What RDBMS are you refering to ? MS SQL Server does not have "Incremental backup". It just have full, differential and transaction Log backups.
You can equate (loosly) transaction Log backups as Incremental backup as it will require a FULL backup and all the increments (which are nothing but
transaction backups) until the point-in-time failure.
Differential backup works differently, as you only need a FULL backup and the last differential backup and the database can be brought to the point
when the differential backup was taken. After that you have to restore T-log backups, so that a point-in-time recovery can be performed.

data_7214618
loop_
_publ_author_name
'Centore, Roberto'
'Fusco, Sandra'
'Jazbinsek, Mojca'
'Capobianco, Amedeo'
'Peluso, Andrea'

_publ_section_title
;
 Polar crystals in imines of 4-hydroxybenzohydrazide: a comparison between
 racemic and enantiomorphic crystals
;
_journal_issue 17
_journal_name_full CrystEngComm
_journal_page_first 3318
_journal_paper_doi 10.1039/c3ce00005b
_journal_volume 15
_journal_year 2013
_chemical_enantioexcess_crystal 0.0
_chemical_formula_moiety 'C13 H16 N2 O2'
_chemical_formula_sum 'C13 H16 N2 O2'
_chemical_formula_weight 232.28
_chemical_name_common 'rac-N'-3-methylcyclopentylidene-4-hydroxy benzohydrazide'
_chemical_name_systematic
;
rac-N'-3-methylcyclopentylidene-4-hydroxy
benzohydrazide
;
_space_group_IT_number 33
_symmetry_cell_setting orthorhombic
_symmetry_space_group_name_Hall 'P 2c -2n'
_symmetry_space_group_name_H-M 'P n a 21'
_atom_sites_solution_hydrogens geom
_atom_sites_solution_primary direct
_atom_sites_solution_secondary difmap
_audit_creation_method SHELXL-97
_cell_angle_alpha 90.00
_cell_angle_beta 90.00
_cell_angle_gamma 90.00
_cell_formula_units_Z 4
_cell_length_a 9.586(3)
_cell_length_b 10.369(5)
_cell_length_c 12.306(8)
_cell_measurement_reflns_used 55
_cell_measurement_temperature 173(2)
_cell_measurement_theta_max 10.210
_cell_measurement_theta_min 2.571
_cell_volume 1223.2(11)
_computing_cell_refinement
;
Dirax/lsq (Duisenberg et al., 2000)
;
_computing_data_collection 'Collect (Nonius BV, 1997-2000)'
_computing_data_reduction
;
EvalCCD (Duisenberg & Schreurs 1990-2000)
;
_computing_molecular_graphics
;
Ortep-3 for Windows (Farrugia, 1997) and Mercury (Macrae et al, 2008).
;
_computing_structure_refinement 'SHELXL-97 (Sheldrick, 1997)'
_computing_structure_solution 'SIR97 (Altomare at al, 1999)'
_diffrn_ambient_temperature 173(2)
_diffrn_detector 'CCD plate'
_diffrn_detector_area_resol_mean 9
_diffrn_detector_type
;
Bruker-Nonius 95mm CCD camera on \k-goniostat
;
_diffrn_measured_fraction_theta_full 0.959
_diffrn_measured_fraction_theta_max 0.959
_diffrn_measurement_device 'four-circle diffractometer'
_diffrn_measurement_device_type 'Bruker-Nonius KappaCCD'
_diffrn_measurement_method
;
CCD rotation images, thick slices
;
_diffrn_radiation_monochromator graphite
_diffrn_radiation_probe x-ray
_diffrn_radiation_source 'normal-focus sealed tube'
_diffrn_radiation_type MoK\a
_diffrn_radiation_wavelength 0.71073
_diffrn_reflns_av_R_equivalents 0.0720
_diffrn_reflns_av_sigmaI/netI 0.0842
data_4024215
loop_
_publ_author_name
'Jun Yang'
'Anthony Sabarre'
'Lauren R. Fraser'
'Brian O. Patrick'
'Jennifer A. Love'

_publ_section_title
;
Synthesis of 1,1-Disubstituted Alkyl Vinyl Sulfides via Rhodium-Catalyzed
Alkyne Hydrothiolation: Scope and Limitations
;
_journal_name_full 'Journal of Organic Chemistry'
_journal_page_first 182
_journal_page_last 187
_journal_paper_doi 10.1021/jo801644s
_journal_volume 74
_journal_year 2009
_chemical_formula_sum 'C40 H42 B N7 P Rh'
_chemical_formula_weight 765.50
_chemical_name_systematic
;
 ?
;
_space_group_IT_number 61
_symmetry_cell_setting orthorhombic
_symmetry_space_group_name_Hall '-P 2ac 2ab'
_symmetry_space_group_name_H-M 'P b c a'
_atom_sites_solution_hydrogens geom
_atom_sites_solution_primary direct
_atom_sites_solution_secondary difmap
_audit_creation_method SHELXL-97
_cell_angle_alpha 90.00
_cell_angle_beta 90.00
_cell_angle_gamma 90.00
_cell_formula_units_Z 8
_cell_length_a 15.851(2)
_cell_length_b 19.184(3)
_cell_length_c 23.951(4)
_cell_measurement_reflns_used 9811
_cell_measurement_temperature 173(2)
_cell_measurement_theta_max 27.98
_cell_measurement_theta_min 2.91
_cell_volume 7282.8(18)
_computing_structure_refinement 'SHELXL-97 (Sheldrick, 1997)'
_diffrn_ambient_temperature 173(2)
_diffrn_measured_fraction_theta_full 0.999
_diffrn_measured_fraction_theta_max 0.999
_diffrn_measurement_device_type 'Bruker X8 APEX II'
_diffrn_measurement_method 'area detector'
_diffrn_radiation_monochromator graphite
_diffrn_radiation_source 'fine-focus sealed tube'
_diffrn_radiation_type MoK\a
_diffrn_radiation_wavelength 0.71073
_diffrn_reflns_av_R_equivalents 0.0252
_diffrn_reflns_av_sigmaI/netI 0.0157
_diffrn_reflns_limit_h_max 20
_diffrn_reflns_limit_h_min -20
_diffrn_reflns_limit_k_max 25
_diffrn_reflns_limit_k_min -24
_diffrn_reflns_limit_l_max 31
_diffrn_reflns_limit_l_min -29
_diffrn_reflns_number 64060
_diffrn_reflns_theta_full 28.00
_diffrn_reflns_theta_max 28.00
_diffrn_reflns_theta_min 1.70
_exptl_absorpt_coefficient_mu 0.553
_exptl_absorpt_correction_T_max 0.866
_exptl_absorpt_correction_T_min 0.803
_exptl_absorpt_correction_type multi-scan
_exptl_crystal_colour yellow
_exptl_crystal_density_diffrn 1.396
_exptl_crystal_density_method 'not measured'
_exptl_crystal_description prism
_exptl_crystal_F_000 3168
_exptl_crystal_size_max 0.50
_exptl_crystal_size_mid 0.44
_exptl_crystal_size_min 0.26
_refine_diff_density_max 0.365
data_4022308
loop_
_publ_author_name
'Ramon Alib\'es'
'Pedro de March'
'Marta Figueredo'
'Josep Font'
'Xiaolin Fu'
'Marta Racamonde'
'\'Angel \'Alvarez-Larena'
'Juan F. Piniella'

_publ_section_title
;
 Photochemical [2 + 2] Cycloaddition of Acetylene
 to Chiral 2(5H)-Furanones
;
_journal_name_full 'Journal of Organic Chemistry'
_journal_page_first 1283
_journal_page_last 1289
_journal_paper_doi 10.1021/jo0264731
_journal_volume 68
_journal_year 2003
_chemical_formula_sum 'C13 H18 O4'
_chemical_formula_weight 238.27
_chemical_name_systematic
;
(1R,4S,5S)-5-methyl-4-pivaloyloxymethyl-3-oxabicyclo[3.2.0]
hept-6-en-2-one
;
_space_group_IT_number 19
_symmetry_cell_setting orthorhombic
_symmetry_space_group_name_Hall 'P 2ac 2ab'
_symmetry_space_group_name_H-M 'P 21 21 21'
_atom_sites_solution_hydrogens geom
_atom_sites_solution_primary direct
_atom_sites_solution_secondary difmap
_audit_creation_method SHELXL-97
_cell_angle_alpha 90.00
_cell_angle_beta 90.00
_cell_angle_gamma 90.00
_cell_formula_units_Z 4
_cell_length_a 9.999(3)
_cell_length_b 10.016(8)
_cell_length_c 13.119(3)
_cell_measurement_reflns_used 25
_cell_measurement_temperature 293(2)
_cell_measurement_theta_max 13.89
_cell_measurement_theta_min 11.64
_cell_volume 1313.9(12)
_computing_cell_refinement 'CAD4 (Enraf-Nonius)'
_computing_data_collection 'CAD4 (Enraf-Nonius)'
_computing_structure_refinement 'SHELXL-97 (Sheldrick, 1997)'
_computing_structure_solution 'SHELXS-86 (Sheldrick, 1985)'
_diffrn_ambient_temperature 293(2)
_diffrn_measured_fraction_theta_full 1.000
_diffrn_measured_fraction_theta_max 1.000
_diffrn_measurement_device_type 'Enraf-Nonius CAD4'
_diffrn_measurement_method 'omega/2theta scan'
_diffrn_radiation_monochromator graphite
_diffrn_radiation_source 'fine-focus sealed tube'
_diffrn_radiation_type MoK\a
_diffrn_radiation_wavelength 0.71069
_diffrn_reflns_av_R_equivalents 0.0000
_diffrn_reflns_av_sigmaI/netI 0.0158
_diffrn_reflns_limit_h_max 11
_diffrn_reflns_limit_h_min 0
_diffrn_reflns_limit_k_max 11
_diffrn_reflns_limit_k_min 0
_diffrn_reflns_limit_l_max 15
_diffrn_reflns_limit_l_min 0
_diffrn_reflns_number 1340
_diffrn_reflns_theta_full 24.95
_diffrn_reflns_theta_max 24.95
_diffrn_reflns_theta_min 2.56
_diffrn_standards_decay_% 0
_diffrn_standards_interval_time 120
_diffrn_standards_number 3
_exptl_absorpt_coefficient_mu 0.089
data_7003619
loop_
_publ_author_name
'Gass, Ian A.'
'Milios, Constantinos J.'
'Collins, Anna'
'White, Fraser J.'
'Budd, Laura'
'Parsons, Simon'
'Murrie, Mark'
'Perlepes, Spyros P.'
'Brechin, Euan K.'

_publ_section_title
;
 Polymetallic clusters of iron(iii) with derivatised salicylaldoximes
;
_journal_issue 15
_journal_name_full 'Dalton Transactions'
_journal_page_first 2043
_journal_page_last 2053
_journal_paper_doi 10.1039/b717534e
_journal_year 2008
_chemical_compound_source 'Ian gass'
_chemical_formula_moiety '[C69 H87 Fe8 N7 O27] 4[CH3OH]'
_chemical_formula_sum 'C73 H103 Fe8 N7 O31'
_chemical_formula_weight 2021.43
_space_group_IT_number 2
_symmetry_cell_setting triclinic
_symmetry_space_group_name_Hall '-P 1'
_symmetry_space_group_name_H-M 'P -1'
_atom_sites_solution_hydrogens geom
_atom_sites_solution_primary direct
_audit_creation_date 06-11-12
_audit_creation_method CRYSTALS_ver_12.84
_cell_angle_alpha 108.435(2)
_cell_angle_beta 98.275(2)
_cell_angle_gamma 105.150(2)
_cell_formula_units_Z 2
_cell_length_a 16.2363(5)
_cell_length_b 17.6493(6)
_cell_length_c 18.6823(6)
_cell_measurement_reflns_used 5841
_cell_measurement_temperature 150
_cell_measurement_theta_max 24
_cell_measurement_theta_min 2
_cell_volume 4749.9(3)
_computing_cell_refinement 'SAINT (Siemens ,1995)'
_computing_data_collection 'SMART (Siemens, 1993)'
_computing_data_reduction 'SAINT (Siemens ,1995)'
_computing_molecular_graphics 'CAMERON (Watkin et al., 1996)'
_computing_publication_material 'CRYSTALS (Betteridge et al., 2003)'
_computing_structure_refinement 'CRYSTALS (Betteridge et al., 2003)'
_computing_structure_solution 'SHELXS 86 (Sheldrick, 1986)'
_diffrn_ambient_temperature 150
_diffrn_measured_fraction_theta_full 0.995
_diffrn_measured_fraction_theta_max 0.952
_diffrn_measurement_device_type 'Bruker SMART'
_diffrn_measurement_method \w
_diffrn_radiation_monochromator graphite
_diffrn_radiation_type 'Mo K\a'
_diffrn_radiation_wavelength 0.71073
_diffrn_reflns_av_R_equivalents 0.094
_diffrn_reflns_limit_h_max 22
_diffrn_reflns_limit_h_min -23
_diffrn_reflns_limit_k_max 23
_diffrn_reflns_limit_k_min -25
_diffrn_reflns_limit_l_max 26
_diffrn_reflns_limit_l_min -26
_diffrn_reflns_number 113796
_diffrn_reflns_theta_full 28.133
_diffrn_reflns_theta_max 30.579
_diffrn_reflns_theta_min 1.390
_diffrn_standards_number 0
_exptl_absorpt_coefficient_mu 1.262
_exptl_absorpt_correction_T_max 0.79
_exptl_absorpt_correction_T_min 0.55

Considering above facts, most DBA's or server admins prefer Full backups and subsequent Incremetal backup (T-log backups) to
a. conserve disk space
b. Time required will be less as compared to restoring a FULL backup.
Note that, the recovery model (e.g. BULK LOGGED, SIMPLE, FULL) also plays important role when you go for T-log backups (Obvisously, SIMPLE recovery
is out of picture when it comes to taking T-log backups).
The only problem with Incremental (T-log) backups is that if you loose any of those, the database can only be restored to the last unbroken log chain.
Imagine someone deleting files, etc. Also managing them is an extra overhead as well.